New Naval Systems
India is planning the acquisition of acquiring six new hunter-killer submarines and seven new frigates. India is already building six French designed Scorpene class diesel electric powered subs, scheduled to enter service in the next decade. The new submarine is expected to be larger than the current Scorpene, and its armament suite is expected to include a larger land attack missile, considered to be part of the country’s strategic deterrence triad. The new submarine program is expected to draw the same companies only recently competed for the current program, including French naval company DCNS, Spanish Navantia, the German submarine building consortium HDW and Russian submarine builder Rubin. India currently has 16 submarines in service and in production, part of them are Russian Amur class subs.
A different program currently taking shape is the Navy’s Project 17A, in which the Indian Navy plans to introduce seven new frigates. The Indians are expected to evaluate several designs, including U.S, European and Russian designs.
Opening to International Cooperation
As already mentioned here, two of the leading aerospace programs offered by Lockheed Martin are the F-16I multi role fighter and C-130J tactical transport. Other systems offered to India are the Sniper advanced targeting pod and Hellfire II guided missiles. Lockheed Martin believes that India could be the largest defense market in Asia with $20 billion in possible air force, navy and communications contracts over the next decade, an executive said on Tuesday. “For Lockheed Martin, the potential market in India is probably the largest in Asia Pacific,” Richard Kirkland, Lockheed Martin’s President South Asia, told Reuters on the sidelines of the Singapore Airshow. Last month the company announced the planned sale of six C-130J Hercules transport planes to India as part of a $1 billion sale. India has an option to add six more aircraft to its order. Lockheed Martin is also competing on the MRCA program and plans to respond to an upcoming Indian bid for surface vessels, for which it is ready to offer the AEGIS weapon system, and submarine modernization as well as communications programs. Lockheed Martin is also promoting the Patriot PAC-3 to satisfy New-Delhi’s air and missile defense requirements. For naval air defense, Washington is also offering various tactical missiles and precision engagement systems based on the MLRS/GMLRS system.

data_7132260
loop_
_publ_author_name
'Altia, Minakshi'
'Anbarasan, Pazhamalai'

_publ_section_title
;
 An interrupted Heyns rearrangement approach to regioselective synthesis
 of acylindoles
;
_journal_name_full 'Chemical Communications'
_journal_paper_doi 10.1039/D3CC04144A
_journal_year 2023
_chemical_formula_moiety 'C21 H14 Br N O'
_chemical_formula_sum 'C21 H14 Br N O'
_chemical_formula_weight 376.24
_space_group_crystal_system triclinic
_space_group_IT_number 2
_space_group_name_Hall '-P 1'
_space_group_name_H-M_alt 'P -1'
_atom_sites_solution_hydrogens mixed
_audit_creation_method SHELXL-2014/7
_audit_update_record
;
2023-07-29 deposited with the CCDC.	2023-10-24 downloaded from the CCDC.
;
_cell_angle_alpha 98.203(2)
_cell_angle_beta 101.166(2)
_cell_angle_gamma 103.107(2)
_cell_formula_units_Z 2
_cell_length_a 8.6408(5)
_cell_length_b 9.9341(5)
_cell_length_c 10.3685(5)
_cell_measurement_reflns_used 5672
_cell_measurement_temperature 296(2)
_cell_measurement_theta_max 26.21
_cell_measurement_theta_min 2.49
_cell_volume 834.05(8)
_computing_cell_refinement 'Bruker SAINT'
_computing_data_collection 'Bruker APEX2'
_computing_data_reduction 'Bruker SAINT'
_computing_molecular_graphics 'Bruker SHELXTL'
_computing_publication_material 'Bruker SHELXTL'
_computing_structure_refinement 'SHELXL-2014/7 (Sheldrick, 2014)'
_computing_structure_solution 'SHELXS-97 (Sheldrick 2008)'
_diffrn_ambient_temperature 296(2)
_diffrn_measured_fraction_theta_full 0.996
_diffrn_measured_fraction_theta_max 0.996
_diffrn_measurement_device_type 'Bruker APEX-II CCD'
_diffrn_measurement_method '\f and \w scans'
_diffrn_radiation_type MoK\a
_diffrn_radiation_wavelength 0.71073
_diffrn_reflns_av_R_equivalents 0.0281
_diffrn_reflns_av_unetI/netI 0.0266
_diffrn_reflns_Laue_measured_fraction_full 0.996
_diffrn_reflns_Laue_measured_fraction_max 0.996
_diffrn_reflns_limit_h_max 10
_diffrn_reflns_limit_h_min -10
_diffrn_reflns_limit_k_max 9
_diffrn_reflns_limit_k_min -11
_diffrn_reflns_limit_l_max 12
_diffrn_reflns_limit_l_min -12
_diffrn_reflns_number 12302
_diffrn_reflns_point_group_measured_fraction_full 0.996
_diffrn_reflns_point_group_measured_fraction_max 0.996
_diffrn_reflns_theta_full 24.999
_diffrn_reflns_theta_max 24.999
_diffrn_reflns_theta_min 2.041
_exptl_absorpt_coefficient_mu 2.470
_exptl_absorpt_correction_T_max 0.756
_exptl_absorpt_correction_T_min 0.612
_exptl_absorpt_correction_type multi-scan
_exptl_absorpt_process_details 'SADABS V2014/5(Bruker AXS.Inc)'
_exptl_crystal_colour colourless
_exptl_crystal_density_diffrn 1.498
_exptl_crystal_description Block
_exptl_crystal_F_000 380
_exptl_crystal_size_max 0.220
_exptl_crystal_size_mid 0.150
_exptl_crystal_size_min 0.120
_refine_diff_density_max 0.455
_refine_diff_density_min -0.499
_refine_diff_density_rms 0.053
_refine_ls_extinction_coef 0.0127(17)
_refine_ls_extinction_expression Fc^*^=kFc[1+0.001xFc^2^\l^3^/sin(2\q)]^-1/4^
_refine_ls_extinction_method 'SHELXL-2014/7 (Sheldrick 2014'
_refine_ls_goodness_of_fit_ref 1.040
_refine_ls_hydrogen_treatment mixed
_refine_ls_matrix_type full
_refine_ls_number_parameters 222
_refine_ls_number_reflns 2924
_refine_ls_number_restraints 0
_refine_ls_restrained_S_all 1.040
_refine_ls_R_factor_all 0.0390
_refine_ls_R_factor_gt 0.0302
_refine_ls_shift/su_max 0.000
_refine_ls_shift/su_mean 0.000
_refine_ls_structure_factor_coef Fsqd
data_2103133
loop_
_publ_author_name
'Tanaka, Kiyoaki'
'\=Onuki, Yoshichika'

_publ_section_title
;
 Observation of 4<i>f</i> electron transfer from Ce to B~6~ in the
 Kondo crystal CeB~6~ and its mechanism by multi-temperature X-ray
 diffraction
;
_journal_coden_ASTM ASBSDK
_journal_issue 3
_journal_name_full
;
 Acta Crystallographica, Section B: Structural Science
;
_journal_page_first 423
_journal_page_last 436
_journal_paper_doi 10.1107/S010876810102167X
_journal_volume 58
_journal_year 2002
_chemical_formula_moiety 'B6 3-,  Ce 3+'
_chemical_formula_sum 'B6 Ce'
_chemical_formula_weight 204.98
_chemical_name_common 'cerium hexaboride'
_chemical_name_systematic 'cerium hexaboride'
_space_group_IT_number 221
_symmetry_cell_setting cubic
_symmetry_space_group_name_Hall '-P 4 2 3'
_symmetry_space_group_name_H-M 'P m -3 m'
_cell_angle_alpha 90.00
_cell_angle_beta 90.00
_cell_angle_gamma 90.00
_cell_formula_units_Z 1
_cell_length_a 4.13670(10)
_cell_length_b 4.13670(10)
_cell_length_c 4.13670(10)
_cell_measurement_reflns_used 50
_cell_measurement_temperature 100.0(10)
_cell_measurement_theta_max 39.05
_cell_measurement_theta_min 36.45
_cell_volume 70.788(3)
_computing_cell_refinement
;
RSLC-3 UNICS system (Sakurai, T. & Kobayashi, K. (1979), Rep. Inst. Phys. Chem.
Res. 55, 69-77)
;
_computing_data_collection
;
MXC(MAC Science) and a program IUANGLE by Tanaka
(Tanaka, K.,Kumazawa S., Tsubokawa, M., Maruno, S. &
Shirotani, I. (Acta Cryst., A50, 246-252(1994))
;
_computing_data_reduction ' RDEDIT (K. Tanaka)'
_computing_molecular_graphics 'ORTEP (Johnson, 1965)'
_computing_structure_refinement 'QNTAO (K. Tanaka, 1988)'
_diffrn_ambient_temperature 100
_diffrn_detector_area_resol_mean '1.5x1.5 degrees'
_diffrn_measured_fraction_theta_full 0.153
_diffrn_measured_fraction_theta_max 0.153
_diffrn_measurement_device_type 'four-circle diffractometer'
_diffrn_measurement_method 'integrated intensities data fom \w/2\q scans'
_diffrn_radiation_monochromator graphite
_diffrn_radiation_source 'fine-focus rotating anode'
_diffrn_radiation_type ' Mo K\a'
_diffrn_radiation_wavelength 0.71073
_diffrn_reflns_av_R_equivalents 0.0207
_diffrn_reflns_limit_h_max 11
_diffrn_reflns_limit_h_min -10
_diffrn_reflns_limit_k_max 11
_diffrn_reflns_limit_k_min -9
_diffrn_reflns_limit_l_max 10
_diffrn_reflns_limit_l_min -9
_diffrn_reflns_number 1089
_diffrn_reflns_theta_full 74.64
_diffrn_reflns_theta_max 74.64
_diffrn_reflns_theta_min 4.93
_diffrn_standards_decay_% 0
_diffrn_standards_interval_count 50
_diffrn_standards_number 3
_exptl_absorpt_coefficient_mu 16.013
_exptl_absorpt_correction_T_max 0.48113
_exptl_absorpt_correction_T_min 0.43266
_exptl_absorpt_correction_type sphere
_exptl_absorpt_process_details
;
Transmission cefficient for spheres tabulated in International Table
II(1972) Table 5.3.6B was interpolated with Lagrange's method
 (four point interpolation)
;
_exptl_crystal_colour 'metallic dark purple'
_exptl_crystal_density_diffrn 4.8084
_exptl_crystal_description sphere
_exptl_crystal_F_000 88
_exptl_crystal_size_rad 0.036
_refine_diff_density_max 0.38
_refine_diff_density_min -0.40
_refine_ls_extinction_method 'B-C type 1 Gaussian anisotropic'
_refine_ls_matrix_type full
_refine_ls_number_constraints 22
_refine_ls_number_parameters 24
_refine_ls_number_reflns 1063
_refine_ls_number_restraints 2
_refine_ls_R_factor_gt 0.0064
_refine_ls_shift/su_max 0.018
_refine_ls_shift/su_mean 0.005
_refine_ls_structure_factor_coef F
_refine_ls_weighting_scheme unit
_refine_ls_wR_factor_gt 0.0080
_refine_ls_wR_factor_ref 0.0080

Northrop Grumman promoted the advanced Hawkeye (E-2D) at DefExpo 2008. This aircraft will be able to provide aerial early warning and control to air and surface elements operated by the Indian Navy, over land and at sea. Another systems promoted by Northrop Grumman in India is the FireScout RQ-8B, vertical Takeoff and Landing UAV. Northrop Grumman is also offering some of its naval vessel designs to India, primarily the LPD 17 San Antonio class amphibious transport ship, and corvette size offshore patrol frigate, based on the coast-guard Cutter being built in the U.S.
France was the second largest participant at Defexpo 2008. Both Indian Air Force and Navy are currently operating French systems. The IAF flies the French Dassault Mirage 2000 with two squadrons, which are to be upgraded in the upcoming year to sustain 25 additional years in service. Six French designed Scorpene class submarines are currently being built for the Indian Navy, at the state-owned Mazgaon Dockyard. France is hoping to receive a follow-on order for six additional subs later this year. The French Thales group is also scheduled to begin the upgrade six of the Indian Navy’s Soviet-era minesweepers. AgustaWestland, member of the Italian Finmeccanica group is interested in competing for the expected tender to supply new helicopters to the Indian Navy.
As India opens its doors for cooperation with multinational and foreign defense contractors it has also enforced tougher offset rules, requiring foreign suppliers to spend 30% of each program with local industries. Therefore, DefExpo 2008 is providing a meeting point where between local industries and foreign companies can where they can locate local partners to fulfill their offset obligations. On the long run, this move is expected to infuse more capabilities and technologies to India’s domestic defense industries.
The government is also changing some rules of the sales process, revamping its Defense Procurement Policy (DDP) by introducing a new mechanism to register arms agents, therefore streamlining their activities both domestically and overseas. This could avoid scandals such as the recent cancellations and delays experienced on multiple contracts.
Joint Ventures Announced
Privately owned companies partly owned by foreign enterprises can now compete for defense contracts if the equity owned by the foreign entity is les than 26%. Furthermore, under the new regulations to enter by April 2008, some private firms will be entitled to the same benefits and tax exempts currently reserved to government owned companies. Large companies such as Tata Power, Larsen & Tourbo, Mahindra & Mahindra and Bharat Electronics are well positioned to benefit from these regulations and have already launched joint ventures with foreign corporations. The Defense Research & Development Organization is going to acquire a new role of a scientific center. It will also be the main distributor of orders to private companies.